Crime and Punishment by Fyodor Dostoevsky

This is one of my final reads from my Classics Club list and, I have to admit, it wasn’t one that I was looking forward to, having had at least two previous attempts to read it. I did read The Idiot a few years ago (also for the Classics Club) and got on much better with that one, so I was prepared to give Crime and Punishment another chance. I’m glad I did, because I managed to get to the end this time and enjoyed it much more than I thought I would.

Crime and Punishment, Dostoevsky’s 1866 novel, follows the actions and thought processes of Rodion Romanovich Raskolnikov, an impoverished former student living in St Petersburg. In the first chapter we learn that Raskolnikov is planning the murder of an elderly pawnbroker, Alyona Ivanovna, a crime he proceeds to carry out, although it doesn’t go entirely according to plan. At this stage his motives are not completely clear, but it seems that he is simply in need of money: he is struggling to pay the rent, can’t afford to continue with his studies and has discovered that his sister is about to marry a man she doesn’t love for his money.

Nothing in a Dostoevsky novel is simple, however, and other motives soon begin to emerge. At one point Raskolnikov states that the old woman he has killed is just a ‘louse’ and of no use to society. He also explains that he believes in the theory that there are some people who are superior to others and have the right to commit serious crimes such as murder. He considers Napoleon to be one example of such a person and he is keen to test the theory out for himself. Are some men really so great that the law doesn’t apply to them and that they have no need to worry about the consequences of their actions because by committing murder they will have proved their greatness?

Of course, Raskolnikov does not escape the consequences and from the moment he kills the pawnbroker, his emotions are thrown into turmoil. Although he gets away from the scene of the crime presumably undetected, he obsesses over every detail of the murder, becoming feverish and causing his family and friends – who know nothing of what he has done – to worry about him. Despite taking some steps to cover his traces and remove the evidence, there are times when he seems to want to be discovered and goes out of his way to make himself appear suspicious. He becomes more and more tormented as the novel progresses and as Dostoevsky allows us to access Raskolnikov’s innermost thoughts, this is not the most comfortable or pleasant of reads! You wouldn’t really expect a book with the title Crime and Punishment to be comfortable and pleasant, though, would you?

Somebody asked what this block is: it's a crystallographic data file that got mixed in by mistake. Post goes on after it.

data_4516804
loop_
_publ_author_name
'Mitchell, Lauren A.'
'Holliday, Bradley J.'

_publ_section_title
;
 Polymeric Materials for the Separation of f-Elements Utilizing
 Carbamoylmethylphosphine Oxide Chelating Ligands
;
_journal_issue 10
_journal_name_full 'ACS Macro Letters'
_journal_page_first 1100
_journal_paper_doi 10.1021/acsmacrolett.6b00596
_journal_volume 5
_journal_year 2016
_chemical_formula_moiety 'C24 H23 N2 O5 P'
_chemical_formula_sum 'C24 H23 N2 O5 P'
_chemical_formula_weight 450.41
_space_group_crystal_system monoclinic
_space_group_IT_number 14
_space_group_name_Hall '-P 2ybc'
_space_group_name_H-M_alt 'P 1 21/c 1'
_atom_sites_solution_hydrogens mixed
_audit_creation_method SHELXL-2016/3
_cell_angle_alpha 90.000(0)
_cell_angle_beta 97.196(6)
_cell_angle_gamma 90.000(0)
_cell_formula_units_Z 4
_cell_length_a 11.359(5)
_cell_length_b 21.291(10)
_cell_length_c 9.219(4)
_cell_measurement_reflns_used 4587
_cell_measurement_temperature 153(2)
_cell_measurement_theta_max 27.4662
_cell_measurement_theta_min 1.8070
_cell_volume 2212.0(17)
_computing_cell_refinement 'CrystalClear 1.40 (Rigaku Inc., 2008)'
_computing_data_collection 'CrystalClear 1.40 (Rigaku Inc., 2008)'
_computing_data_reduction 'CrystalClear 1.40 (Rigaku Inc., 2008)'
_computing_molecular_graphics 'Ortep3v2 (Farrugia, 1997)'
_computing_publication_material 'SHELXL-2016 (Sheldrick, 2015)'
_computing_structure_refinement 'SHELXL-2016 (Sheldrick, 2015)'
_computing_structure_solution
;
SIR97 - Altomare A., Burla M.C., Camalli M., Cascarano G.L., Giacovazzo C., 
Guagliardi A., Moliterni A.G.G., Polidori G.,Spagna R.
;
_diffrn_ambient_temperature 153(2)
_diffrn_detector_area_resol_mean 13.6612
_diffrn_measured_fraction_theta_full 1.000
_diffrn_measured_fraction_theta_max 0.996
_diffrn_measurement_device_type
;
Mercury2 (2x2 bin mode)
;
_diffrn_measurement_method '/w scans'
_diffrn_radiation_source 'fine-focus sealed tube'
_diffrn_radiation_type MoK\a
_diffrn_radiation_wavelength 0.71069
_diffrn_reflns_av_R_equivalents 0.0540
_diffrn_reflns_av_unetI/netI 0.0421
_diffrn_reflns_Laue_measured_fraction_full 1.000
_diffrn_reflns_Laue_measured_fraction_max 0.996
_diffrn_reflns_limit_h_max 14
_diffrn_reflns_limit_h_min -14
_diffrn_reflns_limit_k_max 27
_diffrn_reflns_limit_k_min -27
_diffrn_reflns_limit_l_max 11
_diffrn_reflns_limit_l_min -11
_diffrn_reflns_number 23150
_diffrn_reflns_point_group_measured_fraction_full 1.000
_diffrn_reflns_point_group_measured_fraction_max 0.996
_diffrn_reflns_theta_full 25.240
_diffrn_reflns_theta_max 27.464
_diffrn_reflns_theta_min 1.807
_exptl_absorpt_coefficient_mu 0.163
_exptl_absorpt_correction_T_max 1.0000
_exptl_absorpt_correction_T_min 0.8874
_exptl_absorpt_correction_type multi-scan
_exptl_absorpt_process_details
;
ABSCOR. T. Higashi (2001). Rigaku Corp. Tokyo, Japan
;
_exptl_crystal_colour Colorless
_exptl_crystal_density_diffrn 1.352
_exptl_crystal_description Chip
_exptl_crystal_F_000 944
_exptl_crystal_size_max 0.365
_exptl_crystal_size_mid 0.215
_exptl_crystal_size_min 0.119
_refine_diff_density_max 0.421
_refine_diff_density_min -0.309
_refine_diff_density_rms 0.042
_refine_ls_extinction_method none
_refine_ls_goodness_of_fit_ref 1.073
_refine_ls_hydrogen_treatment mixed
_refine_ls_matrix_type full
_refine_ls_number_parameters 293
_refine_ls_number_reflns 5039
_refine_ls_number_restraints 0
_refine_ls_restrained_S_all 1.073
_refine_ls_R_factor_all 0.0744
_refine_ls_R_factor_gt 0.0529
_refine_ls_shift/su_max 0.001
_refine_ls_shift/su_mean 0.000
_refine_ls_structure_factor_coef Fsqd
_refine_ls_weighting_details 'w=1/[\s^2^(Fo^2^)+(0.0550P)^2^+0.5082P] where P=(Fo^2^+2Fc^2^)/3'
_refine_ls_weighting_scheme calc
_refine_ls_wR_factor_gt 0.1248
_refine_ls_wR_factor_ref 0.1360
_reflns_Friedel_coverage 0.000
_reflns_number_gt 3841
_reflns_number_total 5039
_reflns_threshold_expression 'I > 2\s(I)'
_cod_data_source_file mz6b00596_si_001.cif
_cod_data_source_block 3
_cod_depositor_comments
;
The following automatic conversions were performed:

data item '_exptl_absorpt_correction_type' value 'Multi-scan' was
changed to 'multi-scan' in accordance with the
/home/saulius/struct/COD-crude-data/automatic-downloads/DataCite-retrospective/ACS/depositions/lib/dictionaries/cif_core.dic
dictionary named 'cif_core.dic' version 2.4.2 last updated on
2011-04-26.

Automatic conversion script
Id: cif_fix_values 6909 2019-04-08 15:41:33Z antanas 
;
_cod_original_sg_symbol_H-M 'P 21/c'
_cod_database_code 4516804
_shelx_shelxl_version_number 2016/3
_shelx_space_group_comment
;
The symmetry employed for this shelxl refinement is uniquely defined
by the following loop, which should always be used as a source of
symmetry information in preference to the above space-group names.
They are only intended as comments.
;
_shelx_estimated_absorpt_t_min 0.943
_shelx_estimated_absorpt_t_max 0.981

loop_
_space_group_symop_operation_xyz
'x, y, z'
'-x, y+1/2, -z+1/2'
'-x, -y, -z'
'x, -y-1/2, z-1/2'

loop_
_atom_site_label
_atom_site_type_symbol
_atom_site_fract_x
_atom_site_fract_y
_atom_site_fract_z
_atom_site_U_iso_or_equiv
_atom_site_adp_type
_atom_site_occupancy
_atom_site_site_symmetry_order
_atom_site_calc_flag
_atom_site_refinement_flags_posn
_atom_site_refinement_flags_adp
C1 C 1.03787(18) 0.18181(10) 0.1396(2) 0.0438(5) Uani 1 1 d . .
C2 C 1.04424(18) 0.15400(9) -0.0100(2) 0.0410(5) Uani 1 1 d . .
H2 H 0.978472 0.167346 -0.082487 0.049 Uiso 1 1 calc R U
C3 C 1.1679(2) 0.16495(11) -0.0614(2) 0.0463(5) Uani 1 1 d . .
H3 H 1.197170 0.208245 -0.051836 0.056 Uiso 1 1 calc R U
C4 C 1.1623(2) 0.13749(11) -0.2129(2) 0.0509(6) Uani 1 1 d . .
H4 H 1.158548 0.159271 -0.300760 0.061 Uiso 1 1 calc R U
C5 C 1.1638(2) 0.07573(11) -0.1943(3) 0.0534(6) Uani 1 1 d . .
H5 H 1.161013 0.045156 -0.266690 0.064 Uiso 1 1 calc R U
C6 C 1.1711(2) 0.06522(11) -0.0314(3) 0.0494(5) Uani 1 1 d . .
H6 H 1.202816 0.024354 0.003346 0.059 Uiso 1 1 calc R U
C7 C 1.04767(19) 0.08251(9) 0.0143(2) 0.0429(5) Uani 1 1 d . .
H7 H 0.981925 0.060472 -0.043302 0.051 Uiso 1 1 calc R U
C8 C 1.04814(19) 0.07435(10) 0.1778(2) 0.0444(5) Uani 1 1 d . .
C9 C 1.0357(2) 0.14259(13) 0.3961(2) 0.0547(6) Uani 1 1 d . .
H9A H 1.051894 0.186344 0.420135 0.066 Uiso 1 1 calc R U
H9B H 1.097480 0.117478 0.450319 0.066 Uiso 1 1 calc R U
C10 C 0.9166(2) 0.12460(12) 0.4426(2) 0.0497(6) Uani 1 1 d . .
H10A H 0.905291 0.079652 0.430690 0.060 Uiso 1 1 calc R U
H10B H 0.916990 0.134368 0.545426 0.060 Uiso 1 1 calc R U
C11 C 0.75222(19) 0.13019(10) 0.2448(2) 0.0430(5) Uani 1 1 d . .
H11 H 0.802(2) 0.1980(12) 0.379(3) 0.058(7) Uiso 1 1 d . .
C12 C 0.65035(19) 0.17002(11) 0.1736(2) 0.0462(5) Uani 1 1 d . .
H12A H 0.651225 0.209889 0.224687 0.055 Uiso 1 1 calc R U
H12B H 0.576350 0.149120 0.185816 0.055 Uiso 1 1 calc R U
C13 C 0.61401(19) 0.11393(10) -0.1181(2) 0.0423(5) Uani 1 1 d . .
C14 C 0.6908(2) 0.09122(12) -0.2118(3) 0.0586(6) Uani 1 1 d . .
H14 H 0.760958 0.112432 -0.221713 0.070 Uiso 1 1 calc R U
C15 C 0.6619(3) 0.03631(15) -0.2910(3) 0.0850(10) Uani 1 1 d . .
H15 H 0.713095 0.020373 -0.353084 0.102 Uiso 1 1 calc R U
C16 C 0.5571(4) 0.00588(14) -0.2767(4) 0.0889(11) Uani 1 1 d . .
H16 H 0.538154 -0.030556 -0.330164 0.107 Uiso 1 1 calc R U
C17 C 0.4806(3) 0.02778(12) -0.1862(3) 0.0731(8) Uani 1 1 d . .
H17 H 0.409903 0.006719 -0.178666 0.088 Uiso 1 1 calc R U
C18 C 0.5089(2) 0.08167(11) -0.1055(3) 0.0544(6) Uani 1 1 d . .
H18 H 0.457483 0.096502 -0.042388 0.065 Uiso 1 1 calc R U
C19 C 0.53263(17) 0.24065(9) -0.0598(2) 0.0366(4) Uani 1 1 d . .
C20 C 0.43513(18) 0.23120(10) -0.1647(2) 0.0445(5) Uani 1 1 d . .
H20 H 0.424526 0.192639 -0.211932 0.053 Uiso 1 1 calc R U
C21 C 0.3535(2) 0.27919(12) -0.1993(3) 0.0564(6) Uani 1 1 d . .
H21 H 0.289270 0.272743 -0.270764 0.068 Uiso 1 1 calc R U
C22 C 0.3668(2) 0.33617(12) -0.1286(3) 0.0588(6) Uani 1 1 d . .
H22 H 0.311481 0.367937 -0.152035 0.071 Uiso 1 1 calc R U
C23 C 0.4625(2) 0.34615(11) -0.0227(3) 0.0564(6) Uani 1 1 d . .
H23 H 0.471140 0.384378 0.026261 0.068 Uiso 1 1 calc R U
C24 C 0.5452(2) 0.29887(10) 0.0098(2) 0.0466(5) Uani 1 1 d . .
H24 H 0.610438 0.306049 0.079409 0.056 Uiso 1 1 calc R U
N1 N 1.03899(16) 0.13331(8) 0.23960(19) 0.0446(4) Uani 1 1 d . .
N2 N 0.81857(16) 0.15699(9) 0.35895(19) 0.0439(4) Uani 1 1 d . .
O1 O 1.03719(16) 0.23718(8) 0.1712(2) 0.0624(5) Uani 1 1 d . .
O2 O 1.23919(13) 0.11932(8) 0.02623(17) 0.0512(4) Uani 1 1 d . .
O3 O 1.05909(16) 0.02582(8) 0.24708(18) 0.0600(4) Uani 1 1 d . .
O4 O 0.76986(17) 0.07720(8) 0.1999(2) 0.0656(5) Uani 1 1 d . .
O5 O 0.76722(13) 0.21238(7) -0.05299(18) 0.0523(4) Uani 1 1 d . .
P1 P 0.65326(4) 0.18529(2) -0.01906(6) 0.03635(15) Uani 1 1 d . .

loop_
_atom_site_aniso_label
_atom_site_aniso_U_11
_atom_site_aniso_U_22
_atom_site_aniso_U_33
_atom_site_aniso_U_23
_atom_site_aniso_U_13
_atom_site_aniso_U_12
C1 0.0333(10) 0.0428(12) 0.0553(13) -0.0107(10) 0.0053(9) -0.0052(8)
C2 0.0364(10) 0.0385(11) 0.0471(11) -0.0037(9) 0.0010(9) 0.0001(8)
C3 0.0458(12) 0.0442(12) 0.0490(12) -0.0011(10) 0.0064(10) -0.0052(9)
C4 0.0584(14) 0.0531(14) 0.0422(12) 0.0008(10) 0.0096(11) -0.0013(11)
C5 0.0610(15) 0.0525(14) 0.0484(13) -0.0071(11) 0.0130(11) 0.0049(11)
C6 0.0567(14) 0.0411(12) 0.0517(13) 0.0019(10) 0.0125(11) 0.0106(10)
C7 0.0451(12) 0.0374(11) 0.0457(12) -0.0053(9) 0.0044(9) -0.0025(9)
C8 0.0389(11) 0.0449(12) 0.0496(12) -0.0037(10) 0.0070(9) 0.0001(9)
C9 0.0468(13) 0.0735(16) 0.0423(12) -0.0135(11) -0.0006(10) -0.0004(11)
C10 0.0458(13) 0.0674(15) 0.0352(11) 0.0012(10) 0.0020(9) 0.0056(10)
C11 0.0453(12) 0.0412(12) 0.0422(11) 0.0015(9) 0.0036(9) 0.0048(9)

The crime part of the novel is obvious enough, but the punishment takes more than one form. First, there is Raskolnikov’s psychological disarray in the days following the murder, which is a punishment in itself, but there is also the question of whether or not his crime will eventually be found out and he will receive punishment of a different kind. I won’t spoil things by telling you whether he is discovered, betrayed, confesses or escapes justice forever, because once the detective Porfiry Petrovitch gets involved, there is a certain element of suspense which I’m sure you would rather experience for yourself.

Although I don’t think I would describe this book as “one of the most readable novels ever written” as stated on the cover of my edition, once I got into it I found it very compelling and a quicker read than I’d expected it to be. I’m so pleased I gave it another try and that I persevered past Raskolnikov’s nightmare about a horse being thrashed to death, which was where I stopped on my last attempt. And of course, the horse dream, horrible as it may be, is in the story for a reason and its significance starts to become clear later on. I won’t pretend that I fully understood everything that happens in the book, but I can always read it again one day – after I’ve read The Brothers Karamazov, which I think is going to be one of the titles on the second list I put together for the Classics Club.

The Idiot by Fyodor Dostoevsky

The Idiot The Idiot was the book chosen for me by the Classics Club Spin earlier this month. I have to confess I wasn’t thrilled when I saw that this was the book I’d have to read but, as so often seems to happen with my spin books, I ended up enjoying it much more than I’d expected to. This wasn’t my first experience of Dostoevsky’s work; I’ve tried twice to read Crime and Punishment and both times gave up after a few chapters. Luckily, I’ve had more success with The Idiot!